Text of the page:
7. The GaussBonnet theorem


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1 7. The GaussBonnet theorem 7. Hyperbolic polygons In Euclidean geometry, an nsided polygon is a subset of the Euclidean plane bounded by n straight lines. Thus the edges of a Euclidean polygon are formed by segments of Euclidean geodesics. A hyperbolic polygon is defined in an analogous manner. Definition. Let z, w H H. Then there exists a unique geodesic that passes through both z and w. We denote by [z, w] the part of this geodesic that connects z and w. We call [z, w] the segment or arc of geodesic between z and w. Definition. Let z,..., z n H H. Then the hyperbolic ngon P with vertices at z,..., z n is the region of H bounded by the geodesic segments [z, z 2 ],..., [z n, z n ], [z n, z ]. (i) (ii) Figure 7.: A hyperbolic triangle (i) in the upper halfplane model, (ii) in the Poincaré disc
2 Remark. Notice that we allow some of the vertices to lie on the circle at infinity. Such a vertex is called an ideal vertex. If all the vertices lie on H then we call P an ideal polygon. Notice that the angle at an ideal vertex is zero; this is because all geodesics meet H at rightangles and so the angle between any two such geodesics is zero. (i) (ii) Figure 7.2: An ideal triangle (i) in the upper halfplane model, (ii) in the Poincaré disc 7.2 The GaussBonnet theorem for a triangle The GaussBonnet theorem can be stated in a wide range of contexts. In hyperbolic geometry, the GaussBonnet theorem gives a formula for the area of a hyperbolic polygon in terms of its angles a result that has no analogue in Euclidean geometry. We will use the GaussBonnet theorem to study tessellations of the hyperbolic plane by regular polygons, and we will see that there are infinitely many distinct tessellations using regular polygons (whereas in Euclidean geometry there are only finitely many: equilateral triangles, squares, and hexagons). Theorem 7. (GaussBonnet theorem for a hyperbolic triangle) Let be a hyperbolic triangle with internal angles α, β and γ. Then Remarks. Area H ( ) = π (α + β + γ). (7.). In Euclidean geometry it is wellknown that the sum of the internal angles of a Euclidean triangle is equal to π (indeed, this is equivalent to the parallel postulate). In hyperbolic geometry, (7.) implies that the sum of the internal angles of a hyperbolic triangle is strictly less than π. 2
3 2. The Gauss Bonnet formula (7.) implies that the area of a hyperbolic triangle is at most π. The only way that the area of a hyperbolic triangle can be equal to π is if all the internal angles are equal to zero. This means that all of the vertices of the triangle lie on the circle at infinity. 3. In Euclidean geometry, the angles of a triangle do not determine the triangle s area (this is clear: scaling a triangle changes its area but not its angles). This is not the case in hyperbolic geometry. 4. There is an interactive java applet illustrating the GaussBonnet theorem at Proof. Let be a hyperbolic triangle with internal angles α, β and γ. We first study the case when at least one of the vertices of belongs to H, and hence the angle at this vertex is zero. By applying a Möbius transformation, we can map this vertex to without altering the area or the angles. By applying the Möbius transformation z z + b for a suitable b we can assume that the circle joining the other two vertices is centred at the origin in C. By applying the Möbius transformation z kz we can assume it has radius. Hence (see Figure 7.3) Area H ( ) = dx dy y2 = = = = b a b a b a β π α dx dx y x 2 y 2 dy x 2 x 2 dx = π (α + β). dθ substituting x = cos θ This proves (7.) when one of the vertices of lies on H. Now suppose that has no vertices in H. Let the vertices of be A, B and C, with internal angles α, β and γ, respectively. Apply a Möbius transformation so that the side of between vertices A and C lies on a vertical geodesic. Let δ be the angle at B between the side CB and the vertical. This allows us to construct two triangles, each with one vertex at : triangle AB and triangle CB. See Figure 7.4. Area H ( ) = Area H (ABC) = Area H (AB ) Area H (BC ). 3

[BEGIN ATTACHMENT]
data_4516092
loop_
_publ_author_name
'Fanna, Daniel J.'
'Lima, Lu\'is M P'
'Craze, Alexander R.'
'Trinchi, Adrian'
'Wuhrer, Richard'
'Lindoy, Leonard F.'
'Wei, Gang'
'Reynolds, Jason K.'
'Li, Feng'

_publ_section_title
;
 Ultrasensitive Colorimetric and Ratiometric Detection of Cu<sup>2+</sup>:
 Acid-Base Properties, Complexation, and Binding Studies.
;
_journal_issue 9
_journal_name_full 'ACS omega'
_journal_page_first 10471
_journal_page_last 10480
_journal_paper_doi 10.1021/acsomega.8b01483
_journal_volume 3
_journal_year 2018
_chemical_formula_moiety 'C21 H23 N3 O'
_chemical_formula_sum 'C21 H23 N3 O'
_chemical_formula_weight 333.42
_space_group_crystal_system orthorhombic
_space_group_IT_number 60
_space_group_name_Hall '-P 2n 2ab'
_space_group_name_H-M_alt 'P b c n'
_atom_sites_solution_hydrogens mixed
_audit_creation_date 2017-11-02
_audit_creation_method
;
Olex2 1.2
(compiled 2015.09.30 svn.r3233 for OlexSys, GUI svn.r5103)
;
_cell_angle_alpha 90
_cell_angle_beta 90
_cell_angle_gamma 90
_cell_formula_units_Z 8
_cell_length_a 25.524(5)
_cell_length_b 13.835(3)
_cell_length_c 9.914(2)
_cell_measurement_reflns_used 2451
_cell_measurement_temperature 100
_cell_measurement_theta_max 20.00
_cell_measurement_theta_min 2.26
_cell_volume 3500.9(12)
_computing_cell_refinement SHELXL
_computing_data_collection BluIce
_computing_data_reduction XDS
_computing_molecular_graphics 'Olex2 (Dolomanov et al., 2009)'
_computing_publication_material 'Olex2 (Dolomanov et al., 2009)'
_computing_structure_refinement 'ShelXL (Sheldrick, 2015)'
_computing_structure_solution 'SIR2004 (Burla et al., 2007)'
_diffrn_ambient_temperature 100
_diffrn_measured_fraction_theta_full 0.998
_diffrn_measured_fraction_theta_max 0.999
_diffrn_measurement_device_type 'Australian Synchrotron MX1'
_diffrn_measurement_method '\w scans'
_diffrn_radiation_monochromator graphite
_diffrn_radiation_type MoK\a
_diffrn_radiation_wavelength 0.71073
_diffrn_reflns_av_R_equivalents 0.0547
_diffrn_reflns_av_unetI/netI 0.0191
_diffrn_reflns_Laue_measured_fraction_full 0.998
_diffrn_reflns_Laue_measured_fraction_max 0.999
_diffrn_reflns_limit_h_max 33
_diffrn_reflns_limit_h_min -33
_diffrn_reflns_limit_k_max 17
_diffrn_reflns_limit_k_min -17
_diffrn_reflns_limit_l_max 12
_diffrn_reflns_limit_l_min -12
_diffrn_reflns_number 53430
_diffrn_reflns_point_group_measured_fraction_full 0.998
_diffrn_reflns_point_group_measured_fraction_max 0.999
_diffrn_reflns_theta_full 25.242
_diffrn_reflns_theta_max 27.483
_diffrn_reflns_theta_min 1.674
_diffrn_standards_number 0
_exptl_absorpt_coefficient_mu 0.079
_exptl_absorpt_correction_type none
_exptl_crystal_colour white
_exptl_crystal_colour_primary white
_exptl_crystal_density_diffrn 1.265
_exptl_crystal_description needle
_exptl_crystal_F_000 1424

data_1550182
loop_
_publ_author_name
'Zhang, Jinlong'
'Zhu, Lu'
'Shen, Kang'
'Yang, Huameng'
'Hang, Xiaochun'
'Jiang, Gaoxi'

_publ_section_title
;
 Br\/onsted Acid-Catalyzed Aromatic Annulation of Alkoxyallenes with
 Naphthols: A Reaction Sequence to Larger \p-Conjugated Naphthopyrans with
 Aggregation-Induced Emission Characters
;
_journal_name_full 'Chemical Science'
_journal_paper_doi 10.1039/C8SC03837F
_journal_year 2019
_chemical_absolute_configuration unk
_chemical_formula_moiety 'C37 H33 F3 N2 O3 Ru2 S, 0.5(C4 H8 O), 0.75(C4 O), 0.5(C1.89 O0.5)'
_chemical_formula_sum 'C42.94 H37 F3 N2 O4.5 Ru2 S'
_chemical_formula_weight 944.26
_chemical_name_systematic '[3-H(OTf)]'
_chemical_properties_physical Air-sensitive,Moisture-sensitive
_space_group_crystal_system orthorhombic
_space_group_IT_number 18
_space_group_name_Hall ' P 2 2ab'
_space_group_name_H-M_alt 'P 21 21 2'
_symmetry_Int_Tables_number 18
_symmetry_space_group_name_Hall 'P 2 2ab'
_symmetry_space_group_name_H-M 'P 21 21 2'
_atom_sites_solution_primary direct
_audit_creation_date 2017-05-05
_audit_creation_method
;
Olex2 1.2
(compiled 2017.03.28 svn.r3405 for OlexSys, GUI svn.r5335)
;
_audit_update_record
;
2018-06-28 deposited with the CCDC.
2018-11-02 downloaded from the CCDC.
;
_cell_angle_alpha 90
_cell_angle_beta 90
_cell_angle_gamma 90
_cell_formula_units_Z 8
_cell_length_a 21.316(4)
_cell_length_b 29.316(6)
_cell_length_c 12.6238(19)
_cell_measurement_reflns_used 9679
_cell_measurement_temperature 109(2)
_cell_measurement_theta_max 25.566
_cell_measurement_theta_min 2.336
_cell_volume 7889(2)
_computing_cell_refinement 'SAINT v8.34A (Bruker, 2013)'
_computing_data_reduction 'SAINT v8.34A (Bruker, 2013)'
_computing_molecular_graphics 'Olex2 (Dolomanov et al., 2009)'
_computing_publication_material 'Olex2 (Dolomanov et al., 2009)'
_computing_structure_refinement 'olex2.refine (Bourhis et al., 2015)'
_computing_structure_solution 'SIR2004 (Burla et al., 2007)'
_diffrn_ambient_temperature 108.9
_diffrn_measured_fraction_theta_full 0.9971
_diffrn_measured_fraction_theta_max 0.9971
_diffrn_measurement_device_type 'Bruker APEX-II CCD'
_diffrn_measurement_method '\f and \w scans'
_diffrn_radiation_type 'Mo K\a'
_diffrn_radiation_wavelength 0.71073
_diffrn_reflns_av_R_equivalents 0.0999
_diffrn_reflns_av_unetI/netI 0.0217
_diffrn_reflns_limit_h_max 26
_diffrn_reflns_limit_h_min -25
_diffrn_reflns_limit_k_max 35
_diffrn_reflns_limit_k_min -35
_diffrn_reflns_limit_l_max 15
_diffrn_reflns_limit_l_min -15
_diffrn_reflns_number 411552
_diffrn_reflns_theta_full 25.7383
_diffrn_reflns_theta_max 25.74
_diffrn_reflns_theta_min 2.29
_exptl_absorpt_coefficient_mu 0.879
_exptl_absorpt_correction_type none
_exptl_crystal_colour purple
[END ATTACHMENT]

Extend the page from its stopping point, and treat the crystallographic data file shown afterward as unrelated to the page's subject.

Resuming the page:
4 α β a α π α 0 β b Figure 7.3: The Gauss Bonnet theorem with one vertex of at Now Area H (AB ) = π (α + (β + δ)) Area H (BC ) = π ((π γ) + δ). Hence Area H (ABC) = π (α + (β + δ)) (π ((π γ) + δ)) = π (α + β + γ). Exercise 7. (The point of this exercise is to use the GaussBonnet theorem to calculate the area of a given triangle.) Let be the hyperbolic triangle with vertices at v = i, v 2 = 2 + 2i and v 3 = 4 + i. (i) Calculate the equations of the sides of. (ii) Let C and C 2 be two circles in R 2 with centres c, c 2 and radii r, r 2, respectively. Suppose C and C 2 intersect. Let θ denote the internal angle at the point of intersection (see figure). Show that cos θ = c c 2 2 r 2 r2 2 2r r 2. (iii) Use the Gauss Bonnet theorem to show that the area of is approximately